A couple of years ago I joined a new vessel in Orkanger, Norway, we sailed the vessel from Norway to Mobile Alabama in America. A few of our department’s crew were new to the industry, they had been for working 6 months integrating 2 new ROV’s onto the new vessel, Some of them, had never put an ROV in the water. The boat sailed past the Faroe Islands then headed towards New Foundland then proceed South along the East coast of America round Florida and into Gulf of Mexico.
Off the coast New Foundland we stopped the vessel to test dive the ROV’s. This is always tense, putting an ROV in the water for the first time. It’s full of electrical components which go bang when mixed with seawater, We were all hoping the seals protecting the electrical gubbings were correctly fitted. As the ROV went in the water, eyes concentrate on the monitoring the system sensors, making sure there is no great change or any alarms. One of the new young lads shouted “What’s that?” Looking up expecting to see some kind of problem, a white streak flew passed the camera. ” A Nobby ” shouted one of the experienced guys on the team (Nobby Clark a shark, I have never been able to identify who Nobby Clark was, someone said its the bloke out of Slade, a 70’s, big hair, big hats and big bell bottom trouser band. I don’t think that’s true ) The new guys in the team were amazed, in fact we all were, first dive and we see a shark. It was inquisitive, 3m-4m long with the blue steel gaze (the strange thing with sharks you might only catch a glimpse of their eyes but you remember them) it swam round the ROV a few times before heading off into murky the depths.
I have witnessed a few sharks with the ROV over the years, but I got up close and nearly personal with them once before. We were mobilising a project in Cape Town. We used to have a beer in restaurant after shift. It could have easily been a Heineken, probably best pub in the world, advert, without dispute, with Castle beer instead of the Danish stuff. Normally pubs near to ports are ram shackle dives with a broken juke box and bearded barmaids serving tepid beer. Panama Jacks looks like one of these or at least it used to 12 years ago. It looked like a couple of port-a-cabins bodged together. But inside they served the best calamari I have ever tasted. Lobsters were kept in tanks, not the wee ones with 10 lobsters lying on top of each other in a window of China town. These were solid walled 10 foot by 6 foot by 2 foot paddling pool size tanks, you got a net on a six foot pole to catch them(the Rand was 15 to one pound at the time and we lived like weekend milloinaires). The wee purple Mozambique Lobsters were the sweetest, like carmelised pineapple in toffee sauce but from the sea and with claws and not yellow.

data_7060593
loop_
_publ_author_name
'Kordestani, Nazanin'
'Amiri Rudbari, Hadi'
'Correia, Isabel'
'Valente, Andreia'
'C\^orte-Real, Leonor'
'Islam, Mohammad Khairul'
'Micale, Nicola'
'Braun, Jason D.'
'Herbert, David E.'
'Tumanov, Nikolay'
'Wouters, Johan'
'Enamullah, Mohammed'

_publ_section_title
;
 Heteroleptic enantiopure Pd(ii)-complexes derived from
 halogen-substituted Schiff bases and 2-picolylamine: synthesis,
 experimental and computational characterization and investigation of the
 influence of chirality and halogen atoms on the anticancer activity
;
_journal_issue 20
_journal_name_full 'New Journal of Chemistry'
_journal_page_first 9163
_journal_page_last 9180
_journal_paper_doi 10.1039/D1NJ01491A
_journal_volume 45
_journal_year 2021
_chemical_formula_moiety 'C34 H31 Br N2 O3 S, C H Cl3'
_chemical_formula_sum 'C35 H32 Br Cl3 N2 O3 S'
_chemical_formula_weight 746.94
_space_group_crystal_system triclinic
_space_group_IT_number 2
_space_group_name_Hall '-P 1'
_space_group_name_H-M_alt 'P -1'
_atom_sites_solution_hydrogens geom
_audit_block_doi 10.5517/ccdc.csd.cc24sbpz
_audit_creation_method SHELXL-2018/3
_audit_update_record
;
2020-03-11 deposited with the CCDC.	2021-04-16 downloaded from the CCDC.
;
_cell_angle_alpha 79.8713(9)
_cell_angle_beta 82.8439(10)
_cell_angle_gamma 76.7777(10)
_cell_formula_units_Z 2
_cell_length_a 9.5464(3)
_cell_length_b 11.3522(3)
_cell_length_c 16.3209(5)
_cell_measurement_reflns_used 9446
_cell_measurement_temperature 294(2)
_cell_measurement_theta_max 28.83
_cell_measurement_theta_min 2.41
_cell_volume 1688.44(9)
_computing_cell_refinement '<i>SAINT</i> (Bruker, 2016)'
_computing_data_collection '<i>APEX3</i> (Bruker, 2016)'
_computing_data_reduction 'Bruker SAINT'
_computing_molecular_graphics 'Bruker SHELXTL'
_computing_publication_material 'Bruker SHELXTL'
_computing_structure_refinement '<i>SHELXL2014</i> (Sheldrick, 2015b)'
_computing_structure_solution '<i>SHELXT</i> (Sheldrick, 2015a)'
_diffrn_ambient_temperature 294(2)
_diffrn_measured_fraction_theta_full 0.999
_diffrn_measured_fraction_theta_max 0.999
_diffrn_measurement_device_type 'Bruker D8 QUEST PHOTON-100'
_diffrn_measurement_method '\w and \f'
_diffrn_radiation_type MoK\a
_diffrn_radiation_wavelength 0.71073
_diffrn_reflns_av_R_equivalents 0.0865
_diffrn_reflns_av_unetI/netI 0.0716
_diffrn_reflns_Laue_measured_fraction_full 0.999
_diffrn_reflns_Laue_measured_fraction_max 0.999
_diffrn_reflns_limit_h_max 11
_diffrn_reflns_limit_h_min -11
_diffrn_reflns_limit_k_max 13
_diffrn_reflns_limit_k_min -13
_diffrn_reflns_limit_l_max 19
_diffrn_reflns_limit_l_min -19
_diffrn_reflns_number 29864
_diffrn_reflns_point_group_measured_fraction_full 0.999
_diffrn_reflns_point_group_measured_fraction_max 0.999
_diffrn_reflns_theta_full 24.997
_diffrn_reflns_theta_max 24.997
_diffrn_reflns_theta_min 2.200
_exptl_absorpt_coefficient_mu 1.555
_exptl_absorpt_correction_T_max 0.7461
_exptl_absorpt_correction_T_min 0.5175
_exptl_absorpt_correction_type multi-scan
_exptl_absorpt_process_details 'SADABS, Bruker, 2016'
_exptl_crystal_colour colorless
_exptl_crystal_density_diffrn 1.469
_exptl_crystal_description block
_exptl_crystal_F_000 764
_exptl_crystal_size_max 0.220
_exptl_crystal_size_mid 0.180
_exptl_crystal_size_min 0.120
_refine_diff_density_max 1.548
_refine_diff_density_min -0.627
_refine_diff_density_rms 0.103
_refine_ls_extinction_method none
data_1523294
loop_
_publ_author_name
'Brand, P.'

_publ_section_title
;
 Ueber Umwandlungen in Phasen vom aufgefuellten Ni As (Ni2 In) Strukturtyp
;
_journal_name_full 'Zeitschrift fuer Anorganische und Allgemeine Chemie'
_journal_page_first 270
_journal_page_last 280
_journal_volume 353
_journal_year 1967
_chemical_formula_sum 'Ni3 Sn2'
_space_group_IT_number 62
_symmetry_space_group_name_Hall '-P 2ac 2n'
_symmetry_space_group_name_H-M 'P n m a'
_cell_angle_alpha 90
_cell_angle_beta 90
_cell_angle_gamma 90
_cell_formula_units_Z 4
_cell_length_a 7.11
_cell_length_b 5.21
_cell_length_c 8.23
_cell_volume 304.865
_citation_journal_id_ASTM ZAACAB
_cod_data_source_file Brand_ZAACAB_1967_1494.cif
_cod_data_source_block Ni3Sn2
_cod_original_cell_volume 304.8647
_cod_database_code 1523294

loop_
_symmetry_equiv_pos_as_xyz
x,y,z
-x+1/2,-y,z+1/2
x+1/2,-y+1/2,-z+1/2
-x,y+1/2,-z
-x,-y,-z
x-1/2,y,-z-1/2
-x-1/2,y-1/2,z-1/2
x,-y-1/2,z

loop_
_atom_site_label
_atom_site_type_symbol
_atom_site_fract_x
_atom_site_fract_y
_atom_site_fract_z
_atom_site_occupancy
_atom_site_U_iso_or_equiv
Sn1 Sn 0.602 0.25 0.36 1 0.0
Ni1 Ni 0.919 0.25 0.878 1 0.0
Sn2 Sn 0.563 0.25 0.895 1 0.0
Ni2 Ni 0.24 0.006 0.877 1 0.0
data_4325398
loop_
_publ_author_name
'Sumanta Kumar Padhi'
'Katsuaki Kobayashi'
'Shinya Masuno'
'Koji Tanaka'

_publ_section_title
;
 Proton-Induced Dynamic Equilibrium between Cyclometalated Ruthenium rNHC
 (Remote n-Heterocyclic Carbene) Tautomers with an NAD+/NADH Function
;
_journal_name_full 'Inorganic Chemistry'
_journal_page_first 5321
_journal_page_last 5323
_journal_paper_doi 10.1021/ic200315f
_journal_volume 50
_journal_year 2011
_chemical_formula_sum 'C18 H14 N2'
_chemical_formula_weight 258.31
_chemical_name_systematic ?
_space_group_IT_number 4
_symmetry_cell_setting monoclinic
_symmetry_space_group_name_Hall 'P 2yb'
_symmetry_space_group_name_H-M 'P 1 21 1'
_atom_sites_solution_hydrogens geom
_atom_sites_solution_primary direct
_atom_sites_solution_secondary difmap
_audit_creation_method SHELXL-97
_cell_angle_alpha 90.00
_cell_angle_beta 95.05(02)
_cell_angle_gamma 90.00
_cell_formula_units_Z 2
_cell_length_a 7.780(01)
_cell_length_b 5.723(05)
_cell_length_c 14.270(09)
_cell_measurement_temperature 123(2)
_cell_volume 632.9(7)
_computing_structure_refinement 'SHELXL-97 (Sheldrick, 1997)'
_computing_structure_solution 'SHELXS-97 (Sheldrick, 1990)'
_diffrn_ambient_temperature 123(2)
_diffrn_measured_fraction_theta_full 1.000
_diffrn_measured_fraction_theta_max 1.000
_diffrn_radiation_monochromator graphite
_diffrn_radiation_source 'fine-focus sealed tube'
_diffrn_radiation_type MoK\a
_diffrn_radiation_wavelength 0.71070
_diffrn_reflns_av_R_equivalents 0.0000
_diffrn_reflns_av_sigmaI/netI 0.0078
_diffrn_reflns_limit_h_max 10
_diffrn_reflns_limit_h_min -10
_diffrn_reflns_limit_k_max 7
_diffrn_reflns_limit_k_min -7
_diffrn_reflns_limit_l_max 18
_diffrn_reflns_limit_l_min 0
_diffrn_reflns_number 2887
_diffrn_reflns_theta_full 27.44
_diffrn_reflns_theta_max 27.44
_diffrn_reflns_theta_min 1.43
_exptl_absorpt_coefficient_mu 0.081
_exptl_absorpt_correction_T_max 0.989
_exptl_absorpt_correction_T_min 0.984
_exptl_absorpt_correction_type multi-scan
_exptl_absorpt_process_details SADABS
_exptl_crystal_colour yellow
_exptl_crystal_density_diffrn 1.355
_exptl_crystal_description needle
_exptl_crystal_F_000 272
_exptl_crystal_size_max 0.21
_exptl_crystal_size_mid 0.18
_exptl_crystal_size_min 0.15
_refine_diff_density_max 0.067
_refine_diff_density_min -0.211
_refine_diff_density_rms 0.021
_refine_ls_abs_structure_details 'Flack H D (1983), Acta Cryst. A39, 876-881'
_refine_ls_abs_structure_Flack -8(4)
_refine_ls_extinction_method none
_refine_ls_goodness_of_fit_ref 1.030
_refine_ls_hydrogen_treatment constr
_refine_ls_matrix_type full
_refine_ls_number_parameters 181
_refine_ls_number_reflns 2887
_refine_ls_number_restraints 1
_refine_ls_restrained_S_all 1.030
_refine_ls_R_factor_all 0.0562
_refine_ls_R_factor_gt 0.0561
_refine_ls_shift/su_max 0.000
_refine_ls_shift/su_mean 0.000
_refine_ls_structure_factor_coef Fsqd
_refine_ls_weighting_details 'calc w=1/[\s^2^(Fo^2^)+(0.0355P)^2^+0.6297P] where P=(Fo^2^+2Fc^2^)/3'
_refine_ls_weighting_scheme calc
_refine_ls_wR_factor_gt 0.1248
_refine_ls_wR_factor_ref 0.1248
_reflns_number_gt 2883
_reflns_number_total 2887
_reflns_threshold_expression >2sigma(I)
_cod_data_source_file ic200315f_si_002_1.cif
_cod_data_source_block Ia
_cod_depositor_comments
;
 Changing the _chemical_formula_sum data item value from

A few of us took the opportunity to head down to Gansbaai, we stopped at a cafe had a cup of tea and signed a disclaimer, if the charter boat’s captain took a dislike to us, he could shoot us and it would be our fault, type disclaimer. We sailed round a wee island named after its smelly inhabitants, seal.
The crew proceeded throw a large tuna head over the side of the boat, attached by a rope and drag back to boat. The sea erupted in mass of watery foam, bubbles and a set of double teeth
We were second, the sharks must have instinctively knew there was a more dangerous predator in the water and never approached the cage or they were bored and went looking for more entertainment.
Enough of the holiday snaps.
The vessel sailed on and reached Alabama and we went home. I worked on the vessel for a nearly a year 5 weeks on 5 weeks off. Kerr worked with another department on the vessel. We had worked together off and on for over 15 years he was about my age, Scottish, living on the East Coast Australia. He’s one of the good guys, good stories, good laugh and he knew his job and always was willing to help. Over cup of tea, he was describing spasms he was getting up his spine, he had an appointment to see the doctor when he got back home in a couple of days. A couple of weeks later we heard the doctor had found prostrate cancer and had given 6 months to live. We were devastated. He was a young guy with loads more adventures, he had a long term girlfriend but no kids. I felt guilty having thoughts of my family and my own mortality. I was gutted.